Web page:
3. Games at Dusk
When in the village twilight Platero and I come, stiff with cold, through the purple shadows of the wretched alley which leads to the dry riverbed, poor children are playing at frightening one another, pretending to be beggars. One throws a sack over his head, another says he cannot see, another plays lame.
Then comes one of those sudden changes that happens with children, since they are wearing shoes and clothes, and their mothers, in some way known only to them, have given them food to eat, they think themselves princes.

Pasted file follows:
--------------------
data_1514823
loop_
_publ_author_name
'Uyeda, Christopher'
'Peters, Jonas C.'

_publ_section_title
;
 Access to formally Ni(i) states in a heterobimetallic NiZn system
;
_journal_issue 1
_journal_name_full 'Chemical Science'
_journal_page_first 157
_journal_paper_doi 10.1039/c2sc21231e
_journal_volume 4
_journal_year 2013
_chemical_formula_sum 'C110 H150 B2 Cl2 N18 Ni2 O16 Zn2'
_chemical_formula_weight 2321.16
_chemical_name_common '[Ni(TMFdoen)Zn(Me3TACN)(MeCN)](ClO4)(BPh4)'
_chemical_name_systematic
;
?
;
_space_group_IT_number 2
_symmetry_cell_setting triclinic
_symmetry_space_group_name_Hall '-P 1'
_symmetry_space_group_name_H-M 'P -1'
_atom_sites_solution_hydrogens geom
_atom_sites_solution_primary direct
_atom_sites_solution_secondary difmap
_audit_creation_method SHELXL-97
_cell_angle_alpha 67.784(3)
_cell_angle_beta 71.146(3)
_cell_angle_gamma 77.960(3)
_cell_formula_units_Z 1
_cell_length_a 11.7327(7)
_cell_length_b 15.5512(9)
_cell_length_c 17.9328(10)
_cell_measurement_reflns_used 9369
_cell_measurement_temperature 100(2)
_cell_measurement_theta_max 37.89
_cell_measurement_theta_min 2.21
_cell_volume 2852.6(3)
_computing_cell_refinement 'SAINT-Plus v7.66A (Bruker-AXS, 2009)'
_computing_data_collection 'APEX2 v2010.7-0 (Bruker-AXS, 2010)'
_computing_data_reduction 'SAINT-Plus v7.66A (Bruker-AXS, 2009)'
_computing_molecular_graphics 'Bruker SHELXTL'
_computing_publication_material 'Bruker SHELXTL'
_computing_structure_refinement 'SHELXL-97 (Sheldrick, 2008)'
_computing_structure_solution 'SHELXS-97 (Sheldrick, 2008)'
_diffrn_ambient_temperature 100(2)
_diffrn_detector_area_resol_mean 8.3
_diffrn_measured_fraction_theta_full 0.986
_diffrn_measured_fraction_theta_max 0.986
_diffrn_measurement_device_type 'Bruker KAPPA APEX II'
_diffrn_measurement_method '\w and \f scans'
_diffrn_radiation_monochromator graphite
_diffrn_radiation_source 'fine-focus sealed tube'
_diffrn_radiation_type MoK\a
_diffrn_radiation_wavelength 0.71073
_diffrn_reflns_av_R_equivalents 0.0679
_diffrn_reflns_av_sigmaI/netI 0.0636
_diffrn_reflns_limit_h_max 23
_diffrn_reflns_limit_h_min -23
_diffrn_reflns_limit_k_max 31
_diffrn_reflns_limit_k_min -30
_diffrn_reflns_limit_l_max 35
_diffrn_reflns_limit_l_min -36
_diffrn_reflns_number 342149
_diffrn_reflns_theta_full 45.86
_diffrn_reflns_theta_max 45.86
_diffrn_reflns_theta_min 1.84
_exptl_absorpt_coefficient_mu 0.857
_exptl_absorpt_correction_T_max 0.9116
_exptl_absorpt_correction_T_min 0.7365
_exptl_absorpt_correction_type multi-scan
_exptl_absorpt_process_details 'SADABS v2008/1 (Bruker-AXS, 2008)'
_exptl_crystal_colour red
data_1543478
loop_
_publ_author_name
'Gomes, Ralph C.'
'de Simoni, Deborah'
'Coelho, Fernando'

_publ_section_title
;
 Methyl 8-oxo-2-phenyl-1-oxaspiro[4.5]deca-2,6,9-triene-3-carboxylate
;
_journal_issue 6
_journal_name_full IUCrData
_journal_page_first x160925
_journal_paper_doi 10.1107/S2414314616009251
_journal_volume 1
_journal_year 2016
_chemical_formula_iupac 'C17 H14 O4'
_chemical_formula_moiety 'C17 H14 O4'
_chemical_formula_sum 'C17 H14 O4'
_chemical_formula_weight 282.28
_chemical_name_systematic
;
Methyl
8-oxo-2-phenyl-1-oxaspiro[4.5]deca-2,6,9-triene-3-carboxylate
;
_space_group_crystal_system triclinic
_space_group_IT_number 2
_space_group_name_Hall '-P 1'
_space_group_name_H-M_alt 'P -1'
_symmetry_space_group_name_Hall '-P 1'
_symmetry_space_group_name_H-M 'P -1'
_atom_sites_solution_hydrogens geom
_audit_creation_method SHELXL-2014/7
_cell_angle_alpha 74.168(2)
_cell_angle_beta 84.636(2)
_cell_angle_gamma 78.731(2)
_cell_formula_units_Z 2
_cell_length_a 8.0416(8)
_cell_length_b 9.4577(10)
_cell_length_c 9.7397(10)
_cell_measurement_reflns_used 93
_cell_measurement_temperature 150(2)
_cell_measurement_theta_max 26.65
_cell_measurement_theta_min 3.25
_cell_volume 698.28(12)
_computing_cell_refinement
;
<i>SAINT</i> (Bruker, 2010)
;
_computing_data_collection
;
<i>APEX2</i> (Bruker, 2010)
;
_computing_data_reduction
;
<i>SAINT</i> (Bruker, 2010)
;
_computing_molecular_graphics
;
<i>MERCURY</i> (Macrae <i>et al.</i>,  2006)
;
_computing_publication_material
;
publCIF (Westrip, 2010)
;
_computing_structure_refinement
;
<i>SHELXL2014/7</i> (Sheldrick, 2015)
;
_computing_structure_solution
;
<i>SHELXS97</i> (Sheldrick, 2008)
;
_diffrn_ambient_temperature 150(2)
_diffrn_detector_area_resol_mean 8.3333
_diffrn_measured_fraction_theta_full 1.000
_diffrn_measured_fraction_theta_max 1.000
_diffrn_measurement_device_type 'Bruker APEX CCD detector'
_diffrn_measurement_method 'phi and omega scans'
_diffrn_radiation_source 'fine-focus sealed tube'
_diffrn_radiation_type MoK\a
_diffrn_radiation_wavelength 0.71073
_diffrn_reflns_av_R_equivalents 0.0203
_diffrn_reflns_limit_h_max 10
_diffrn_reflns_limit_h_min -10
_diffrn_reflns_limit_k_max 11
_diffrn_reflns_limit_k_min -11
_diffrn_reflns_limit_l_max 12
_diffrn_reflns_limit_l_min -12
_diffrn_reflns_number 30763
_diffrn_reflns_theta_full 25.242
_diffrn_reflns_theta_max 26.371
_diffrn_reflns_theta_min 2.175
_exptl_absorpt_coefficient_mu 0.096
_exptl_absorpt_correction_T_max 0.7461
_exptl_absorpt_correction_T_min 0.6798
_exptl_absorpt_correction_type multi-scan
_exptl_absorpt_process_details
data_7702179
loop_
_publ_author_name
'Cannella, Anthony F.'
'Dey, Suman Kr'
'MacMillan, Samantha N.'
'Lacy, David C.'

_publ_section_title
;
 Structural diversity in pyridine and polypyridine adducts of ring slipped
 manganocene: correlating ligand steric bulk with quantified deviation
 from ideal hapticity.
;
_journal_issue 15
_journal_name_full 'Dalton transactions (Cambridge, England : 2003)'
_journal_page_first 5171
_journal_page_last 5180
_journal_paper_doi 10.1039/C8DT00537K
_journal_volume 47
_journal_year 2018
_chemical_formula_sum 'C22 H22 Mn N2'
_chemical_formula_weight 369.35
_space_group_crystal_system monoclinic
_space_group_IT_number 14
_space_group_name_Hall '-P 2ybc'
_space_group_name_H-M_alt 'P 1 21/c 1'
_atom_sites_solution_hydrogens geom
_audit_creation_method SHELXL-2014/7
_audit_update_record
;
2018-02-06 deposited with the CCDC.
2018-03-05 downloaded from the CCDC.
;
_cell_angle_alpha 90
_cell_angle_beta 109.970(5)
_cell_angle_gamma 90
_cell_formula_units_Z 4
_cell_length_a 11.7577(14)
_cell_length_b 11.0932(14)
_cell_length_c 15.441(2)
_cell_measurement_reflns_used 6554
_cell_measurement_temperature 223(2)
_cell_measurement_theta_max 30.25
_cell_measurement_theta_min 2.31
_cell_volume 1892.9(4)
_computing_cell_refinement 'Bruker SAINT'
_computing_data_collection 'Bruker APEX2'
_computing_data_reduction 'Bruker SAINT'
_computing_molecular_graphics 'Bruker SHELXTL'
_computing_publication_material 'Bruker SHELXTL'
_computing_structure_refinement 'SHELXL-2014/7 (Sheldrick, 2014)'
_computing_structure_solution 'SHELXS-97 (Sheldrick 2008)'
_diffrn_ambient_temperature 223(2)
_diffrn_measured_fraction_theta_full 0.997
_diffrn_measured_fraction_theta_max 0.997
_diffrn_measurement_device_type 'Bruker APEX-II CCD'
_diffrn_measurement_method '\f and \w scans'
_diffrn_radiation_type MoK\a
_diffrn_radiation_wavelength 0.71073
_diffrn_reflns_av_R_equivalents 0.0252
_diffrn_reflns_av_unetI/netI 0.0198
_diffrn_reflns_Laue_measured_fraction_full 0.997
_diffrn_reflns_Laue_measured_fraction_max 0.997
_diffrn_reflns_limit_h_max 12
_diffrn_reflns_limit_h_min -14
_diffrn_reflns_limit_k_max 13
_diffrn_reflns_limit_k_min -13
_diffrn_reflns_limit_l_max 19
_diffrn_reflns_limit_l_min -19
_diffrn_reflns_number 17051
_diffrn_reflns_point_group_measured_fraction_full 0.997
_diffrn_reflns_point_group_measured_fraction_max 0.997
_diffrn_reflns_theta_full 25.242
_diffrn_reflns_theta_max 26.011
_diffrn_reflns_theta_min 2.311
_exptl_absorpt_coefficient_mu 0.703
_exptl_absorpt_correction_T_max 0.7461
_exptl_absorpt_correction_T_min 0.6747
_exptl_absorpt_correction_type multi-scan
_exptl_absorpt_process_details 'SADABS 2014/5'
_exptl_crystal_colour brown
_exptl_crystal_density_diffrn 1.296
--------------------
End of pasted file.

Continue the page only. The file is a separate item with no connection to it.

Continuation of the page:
“My father has a silver watch.”
“And mine a horse.”
“And mine, a shotgun.”
A watch that will rise at dawn, a gun that wil not kill hunger, a horse that will lead to poverty.
Then they form a circle. Amid so much blackness, a little girl with a thin voice - a thread of liquid crystal in the dark - sings melodiously as a princess:
“I’m the young widow of the Count of Orè…”
Yes, yes! Sing, dream, children of the poor! Soon, at the first blush of youth, spring will frighten you like a beggar in winter’s guise.
“Let’s go, Platero.”